. Cohabitors have more conflict over money after they marry than noncohabitors do. Often they have set patterns of autonomy or competition about making and handling money during the time of cohabitation, and this carries over to the marriage. Many couples have one pattern of money handling in the cohabitation household and have not discussed clearly how one or the other individual expects this pattern to change after marriage (Singh and Lindsay, 1996; Ressler, Rand, Walters and Meliss, 1995; Waite, 1995).
. Domestic violence is a more common problem with cohabitors than with married persons, and this pattern will carry over to a subsequent marriage relationship. Cohabiting partners can have a lesser-felt need to protect the relationship while they are cohabiting because they do not see it as permanent. If this is the case, some will begin dysfunctional patterns of problem-solving. The existence of the partner's children in the relationship or stress over the permanency of the relationship are common causes of conflict and sometimes violence (Jackson, 1996; McLaughlin, Leonard and Senchak 1992; Stets and Straus, 1989).
. Cohabitors who marry are less effective at conflict resolution than those who did not cohabit. Either a fear of upsetting an uncommitted relationship or the lack of need to protect a temporary relationship can be factors that lead cohabiting couples into poor patterns of conflict resolution which they then carry into marriage (Booth and Johnson, 1988).
. Using sex as a controlling factor can be a negative pattern, which cohabiting couples can bring to their subsequent marriage. Reinforcement of negative family of origin patterns can also have occurred in the cohabiting relationship and be carried over to marriage. Both of these patterns are common issues that dating couples carry into marriage, but they can be exaggerated by the cohabitation experience (Waite and Joyner, 1996; Waite, 1995; Thornton and Axinn, 1993).
PART 2: PASTORAL ISSUES WITH COHABITING COUPLES IN MARRIAGE PREPARATION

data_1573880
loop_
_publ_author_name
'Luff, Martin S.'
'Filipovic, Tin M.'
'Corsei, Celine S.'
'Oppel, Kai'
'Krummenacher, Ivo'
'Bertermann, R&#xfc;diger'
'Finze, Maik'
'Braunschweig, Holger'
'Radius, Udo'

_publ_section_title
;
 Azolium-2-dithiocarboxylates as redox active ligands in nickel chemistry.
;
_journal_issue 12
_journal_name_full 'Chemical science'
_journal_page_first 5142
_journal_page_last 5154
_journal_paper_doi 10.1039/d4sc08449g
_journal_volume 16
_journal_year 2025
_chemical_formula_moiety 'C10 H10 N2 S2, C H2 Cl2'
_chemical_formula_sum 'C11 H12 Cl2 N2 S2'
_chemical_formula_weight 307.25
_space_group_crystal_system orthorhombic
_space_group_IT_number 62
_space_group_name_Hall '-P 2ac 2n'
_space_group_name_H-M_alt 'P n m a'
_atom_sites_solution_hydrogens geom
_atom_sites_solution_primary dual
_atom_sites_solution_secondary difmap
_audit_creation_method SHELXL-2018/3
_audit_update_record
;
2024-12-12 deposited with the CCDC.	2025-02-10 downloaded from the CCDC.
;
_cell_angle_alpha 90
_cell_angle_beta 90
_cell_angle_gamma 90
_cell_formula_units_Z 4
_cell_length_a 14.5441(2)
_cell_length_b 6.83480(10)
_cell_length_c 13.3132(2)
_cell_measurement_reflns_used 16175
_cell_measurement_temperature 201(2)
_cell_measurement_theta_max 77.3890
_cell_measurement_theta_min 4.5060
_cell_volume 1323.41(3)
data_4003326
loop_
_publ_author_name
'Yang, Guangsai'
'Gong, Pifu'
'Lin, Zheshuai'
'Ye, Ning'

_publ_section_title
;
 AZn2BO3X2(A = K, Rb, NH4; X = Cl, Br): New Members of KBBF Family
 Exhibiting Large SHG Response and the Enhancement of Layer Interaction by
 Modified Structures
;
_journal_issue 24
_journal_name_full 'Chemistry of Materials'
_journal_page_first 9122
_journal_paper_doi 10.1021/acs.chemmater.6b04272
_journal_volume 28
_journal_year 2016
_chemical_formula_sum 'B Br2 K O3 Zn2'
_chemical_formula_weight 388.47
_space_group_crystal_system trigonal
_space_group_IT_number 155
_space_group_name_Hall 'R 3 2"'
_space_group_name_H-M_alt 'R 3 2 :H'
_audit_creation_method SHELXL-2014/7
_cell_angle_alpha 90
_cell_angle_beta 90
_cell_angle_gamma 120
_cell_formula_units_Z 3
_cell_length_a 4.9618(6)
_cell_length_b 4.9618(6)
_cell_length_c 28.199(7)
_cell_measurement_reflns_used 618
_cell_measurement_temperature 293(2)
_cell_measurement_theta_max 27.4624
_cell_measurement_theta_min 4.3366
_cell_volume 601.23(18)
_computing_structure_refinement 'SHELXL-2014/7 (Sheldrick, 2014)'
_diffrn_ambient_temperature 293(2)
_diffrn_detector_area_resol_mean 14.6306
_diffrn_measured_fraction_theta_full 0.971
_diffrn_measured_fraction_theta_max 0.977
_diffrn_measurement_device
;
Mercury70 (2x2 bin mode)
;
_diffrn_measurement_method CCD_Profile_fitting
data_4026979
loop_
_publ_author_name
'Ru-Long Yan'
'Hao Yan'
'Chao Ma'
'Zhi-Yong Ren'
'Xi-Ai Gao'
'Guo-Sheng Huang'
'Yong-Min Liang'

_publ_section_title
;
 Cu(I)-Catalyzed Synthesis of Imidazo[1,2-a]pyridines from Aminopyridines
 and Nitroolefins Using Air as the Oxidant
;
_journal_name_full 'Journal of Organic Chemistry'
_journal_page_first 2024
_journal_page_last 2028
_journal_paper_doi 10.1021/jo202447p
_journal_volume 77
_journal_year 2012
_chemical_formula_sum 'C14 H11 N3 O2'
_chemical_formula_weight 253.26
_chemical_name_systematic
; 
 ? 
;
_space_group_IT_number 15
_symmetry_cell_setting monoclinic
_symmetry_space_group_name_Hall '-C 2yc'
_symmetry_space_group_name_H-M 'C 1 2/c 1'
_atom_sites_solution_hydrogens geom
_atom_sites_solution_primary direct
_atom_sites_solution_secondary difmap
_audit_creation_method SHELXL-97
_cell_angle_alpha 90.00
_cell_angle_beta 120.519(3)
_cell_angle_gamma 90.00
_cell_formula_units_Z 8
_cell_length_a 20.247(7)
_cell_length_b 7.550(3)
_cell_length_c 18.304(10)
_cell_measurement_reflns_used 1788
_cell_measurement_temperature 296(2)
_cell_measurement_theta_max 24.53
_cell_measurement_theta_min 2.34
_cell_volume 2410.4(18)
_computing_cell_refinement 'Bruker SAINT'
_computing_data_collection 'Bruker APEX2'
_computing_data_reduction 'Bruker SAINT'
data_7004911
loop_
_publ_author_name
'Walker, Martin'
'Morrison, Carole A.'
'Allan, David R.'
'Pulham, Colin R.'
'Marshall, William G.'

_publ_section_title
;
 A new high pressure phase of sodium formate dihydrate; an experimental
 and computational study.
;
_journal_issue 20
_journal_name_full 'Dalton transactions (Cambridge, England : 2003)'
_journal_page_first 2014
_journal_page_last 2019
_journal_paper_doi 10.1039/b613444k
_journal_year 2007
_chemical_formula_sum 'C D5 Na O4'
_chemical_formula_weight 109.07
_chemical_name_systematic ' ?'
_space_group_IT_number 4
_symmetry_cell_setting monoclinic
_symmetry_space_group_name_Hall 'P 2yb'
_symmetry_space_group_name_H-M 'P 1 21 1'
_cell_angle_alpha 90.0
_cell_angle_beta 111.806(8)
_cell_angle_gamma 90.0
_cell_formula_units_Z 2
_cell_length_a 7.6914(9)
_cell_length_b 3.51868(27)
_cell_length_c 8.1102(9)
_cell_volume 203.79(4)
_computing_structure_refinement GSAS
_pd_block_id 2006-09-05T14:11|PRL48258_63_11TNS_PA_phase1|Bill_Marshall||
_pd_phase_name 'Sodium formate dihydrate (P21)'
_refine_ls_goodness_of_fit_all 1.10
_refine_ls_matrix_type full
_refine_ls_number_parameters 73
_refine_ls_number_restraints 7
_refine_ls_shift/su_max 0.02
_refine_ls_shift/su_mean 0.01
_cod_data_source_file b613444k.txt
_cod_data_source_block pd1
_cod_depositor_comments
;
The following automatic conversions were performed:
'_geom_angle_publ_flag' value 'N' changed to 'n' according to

Preparation for marriage begins long before the couple approaches the priest or pastoral minister. In his apostolic exhortation on the family (Familiaris Consortia, 81), Pope John Paul n strongly urges that young people be educated about chastity, fidelity and the meaning of marriage as a sacrament. Religious education, parish-based catechetical programs and chastity curricula in elementary schools are all part of this effort. The Catholic Chastity Curriculum Directory (NCCBIUSCC, fall 1999), a directory of available materials that follow Catholic teaching, can be a helpful resource.
The high school years, in particular, can be a prime time for dealing with these issues when dating, and the desire to date, are foremost in the minds of adolescents. During this time they can be given the spiritual foundation that helps them to make informed, faith-filled and life-giving choices throughout their lives. With this foundation it can be hoped that couples will choose not to cohabit before marriage.
Nonetheless, we know that many couples do live together before they marry. Many pastoral ministers identify cohabitation as the most difficult issue they deal with in marriage preparation. They are faced with the dilemma of addressing a situation that is contrary to our moral principles while attempting to validate and sanctify the relationship of the couple through the sacrament of marriage (Archdiocese of Miami, "Marriage Preparation Guidelines," 1997; Diocese of Phoenix, Marriage Preparation Policy Handbook, 1998).
We offer the following pastoral suggestions to priests, deacons and pastoral ministers who prepare couples for marriage. They are intended to provide general guidance only, since each couple's pastoral needs and circumstances are unique. In developing these suggestions we join with many dioceses in turning to Familiaris Consortia for inspiration. "In Familiaris Consortio the Holy Father offers sound guidance," says the Miami Archdiocese's marriage-preparation policy, referring to
the challenge posed by cohabiting couples.
In Section 81 of Familiaris Consortio Pope John Paul II points out that de facto free unions, i.e. those unions without any publicly recognized institutional bond, are an increasing concern. He recognizes that various factors can lead a couple into a free union. These include difficult economic, cultural or religious situations, extreme ignorance or poverty, and a certain psychological immaturity that makes couples afraid to enter into a permanent union.